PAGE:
Job seekers need to focus on the two questions that will inform all aspects and steps in the interview process.
These are: What problem does the company look to solve? And how can you best demonstrate your experience to be seen as the best possible solution to the problem they are solving?
What is the problem the employer seeks to solve?
I had dropped out of college and my parents made broad hints that I should find work. While reading the paper, not the want ads, it hit me. The front page was filled with typos. There was hardly a sentence without some glaring error. I knew I could solve their problem.
I applied for the proof reader position. The editor asked me, since they had not advertised for a proof reader, what inspired me to apply?
I smiled and said that I was not responding to an ad but rather, their front page cried out for a proof reader.
When the editor grasped what I was saying, he laughed with me and admitted the front page needed attention. However, budget constraints kept him from hiring anyone. I didn’t get the job.
Will you always get the job? No. I am talking about getting an edge.
It is expensive to add personnel. Companies do not hire for charitable reasons. They won’t hire unless a problem demands a solution. How can you expect to get hired unless you provide the best solution to the problem?
The job description in the listing will specify why they are hiring. You need to get your own ad to them, tailored to suit their needs, in the form of a resume.
The Resume– an abstract of your problem solving ability
Much has been written about resumes’ optimal length, formatting and the best quality of paper on which to print them. However, before submitting it, examine your resume through the prism of – does it present you as the best solution to the problem?
You did not do A, B and C. You solved problems A, B and C using a variety of skills. Or you used a multi-faceted skillset to solve similar problems to A, B and C, those problems the company will hire you to solve.
Use active verbs. They add energy and allow you to pare your word count.
Tailor your resume so that point after point presents you as the perfect solution to their problem. Obviously, your skills exceed those needed for one particular problem. Nonetheless, you can show the depth of your experience and the breadth of your ability by using every bullet point to focus or support your main argument: Hire me, problem solved.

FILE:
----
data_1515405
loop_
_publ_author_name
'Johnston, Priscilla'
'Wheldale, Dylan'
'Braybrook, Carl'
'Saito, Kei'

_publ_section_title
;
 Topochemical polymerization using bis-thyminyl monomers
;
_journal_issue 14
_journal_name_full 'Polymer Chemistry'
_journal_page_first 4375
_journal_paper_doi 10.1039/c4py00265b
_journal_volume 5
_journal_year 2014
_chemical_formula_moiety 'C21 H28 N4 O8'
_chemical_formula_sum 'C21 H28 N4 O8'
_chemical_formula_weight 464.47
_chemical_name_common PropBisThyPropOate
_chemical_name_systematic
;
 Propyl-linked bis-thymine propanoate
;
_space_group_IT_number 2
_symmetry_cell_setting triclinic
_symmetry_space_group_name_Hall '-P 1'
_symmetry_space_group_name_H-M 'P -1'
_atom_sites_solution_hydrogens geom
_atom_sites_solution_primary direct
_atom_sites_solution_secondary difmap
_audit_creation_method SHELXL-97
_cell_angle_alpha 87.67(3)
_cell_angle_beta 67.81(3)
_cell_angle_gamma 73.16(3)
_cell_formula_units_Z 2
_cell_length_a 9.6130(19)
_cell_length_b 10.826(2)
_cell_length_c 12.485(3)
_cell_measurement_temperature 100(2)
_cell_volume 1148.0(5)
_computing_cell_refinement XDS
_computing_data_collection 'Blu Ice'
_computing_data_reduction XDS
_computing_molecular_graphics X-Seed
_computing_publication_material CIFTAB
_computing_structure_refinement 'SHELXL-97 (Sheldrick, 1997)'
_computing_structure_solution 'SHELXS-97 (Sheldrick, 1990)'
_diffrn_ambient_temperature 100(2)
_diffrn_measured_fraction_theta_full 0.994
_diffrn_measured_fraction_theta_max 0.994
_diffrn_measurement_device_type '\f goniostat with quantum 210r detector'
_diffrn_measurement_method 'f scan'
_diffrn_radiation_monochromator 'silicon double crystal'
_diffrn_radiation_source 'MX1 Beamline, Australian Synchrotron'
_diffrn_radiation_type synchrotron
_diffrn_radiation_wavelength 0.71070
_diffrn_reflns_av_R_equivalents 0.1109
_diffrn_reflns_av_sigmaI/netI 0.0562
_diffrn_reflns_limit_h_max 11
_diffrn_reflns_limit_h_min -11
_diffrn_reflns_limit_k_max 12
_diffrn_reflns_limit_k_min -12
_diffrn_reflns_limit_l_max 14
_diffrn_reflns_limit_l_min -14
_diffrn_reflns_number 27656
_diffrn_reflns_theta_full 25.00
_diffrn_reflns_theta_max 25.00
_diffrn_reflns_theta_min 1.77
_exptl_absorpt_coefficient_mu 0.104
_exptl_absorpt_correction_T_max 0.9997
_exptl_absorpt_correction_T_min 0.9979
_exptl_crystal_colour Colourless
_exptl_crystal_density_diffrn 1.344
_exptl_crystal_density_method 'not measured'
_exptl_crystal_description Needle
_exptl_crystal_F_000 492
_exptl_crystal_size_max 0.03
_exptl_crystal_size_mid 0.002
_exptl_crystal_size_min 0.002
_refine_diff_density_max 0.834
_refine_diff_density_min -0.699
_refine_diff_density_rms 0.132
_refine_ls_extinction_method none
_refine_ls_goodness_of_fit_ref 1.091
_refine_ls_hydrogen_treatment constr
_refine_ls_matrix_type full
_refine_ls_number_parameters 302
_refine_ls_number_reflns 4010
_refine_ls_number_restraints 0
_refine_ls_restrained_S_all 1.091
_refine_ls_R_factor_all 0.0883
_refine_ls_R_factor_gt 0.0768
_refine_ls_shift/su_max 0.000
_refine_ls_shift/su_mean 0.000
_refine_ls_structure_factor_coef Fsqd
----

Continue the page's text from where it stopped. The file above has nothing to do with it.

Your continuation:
Interviews – auditioning your problem solving ability
Everyone has seen lists of the best questions (and the answers) you need for the interview. Forget them. What if they ask questions from a different list? Memorized answers will not get you hired.
Those lists of questions miss the point. The big question is: what impression will you make when you first walk through the door?
Everyone hates first impressions. They aren’t fair, and they are unavoidable. If you are alive, you cannot help but form opinions of people within about three seconds of first meeting them.
It is sometimes known as ‘the survival instinct’. Any infant learns to quickly judge the intent of that stranger who just entered the room. Can you blame it? Somehow, we never unlearned that primal impulse. Make it work for you.
Obviously, you don’t want to look like a troll when entering the interview. You want to look good. But besides grooming, what makes ‘good’?
More to lose
Believe it or not, your interviewer(s) have more to lose by hiring the wrong person, than you do by not getting hired.
If you don’t get hired, you will have spent some time, met some people and left them with the gnawing sense that they missed a good bet by not signing you on. Hopefully you learned something. But you are no worse off than before the interview.
If they hire the wrong person, that curious scent they detect when that wrong person moves into his new office, may be from a bad attitude, poor hygiene or maybe a juicy law suit smoldering under the newbie’s collar. Bad hires are expensive, in both time and money.
Back to you. You are not begging for a job. You are there to solve their problem. You are their solution. You have arrived.
The most important thing is to create an impression of self-confidence. They are anxious to find the right person. Everyone else they met had clammy hands and nervous laughter.
How would the best solution for their problem act?
Right. Like you.
You walk in, are calm, self-assured, and are in command of your persona and the skills they are seeking. What’s not to like?
You are more relaxed than anyone else in the room. You carry yourself like you already have the job. Not arrogant. Self-assured and with nothing to lose. You are your humble best. The best doesn’t need braggadocio because the best stands on solid ground. Like you.
You deliver because you have the stuff – the best solution to their problem.
Being told one is over qualified sucks. It is a ‘nice’ way to say ‘we don’t like you’. How does one argue with ‘you are too good for the job’?
The flaw, however, is in your presentation. Somehow you made them feel you didn’t really want the job. Perhaps you indicated your purpose was to get in the door and then impatiently move beyond the job for which you were hired.
Your purpose must be to get the job they are hiring for. You want that job. If you over shoot, tip your hand, or wax grandiose in your description of your accomplishments, they won’t believe you desire what they can offer.
Tone down your presentation. Don’t lie, and aim for the job they are offering. If your skills are better used elsewhere, once you are in, they will see that and find a way to challenge you. No one will believe a brain surgeon wants to be a janitor. They won’t.
If you present yourself as the best solution to their problem, they won’t think you are over qualified. They will ask, “When can you start?”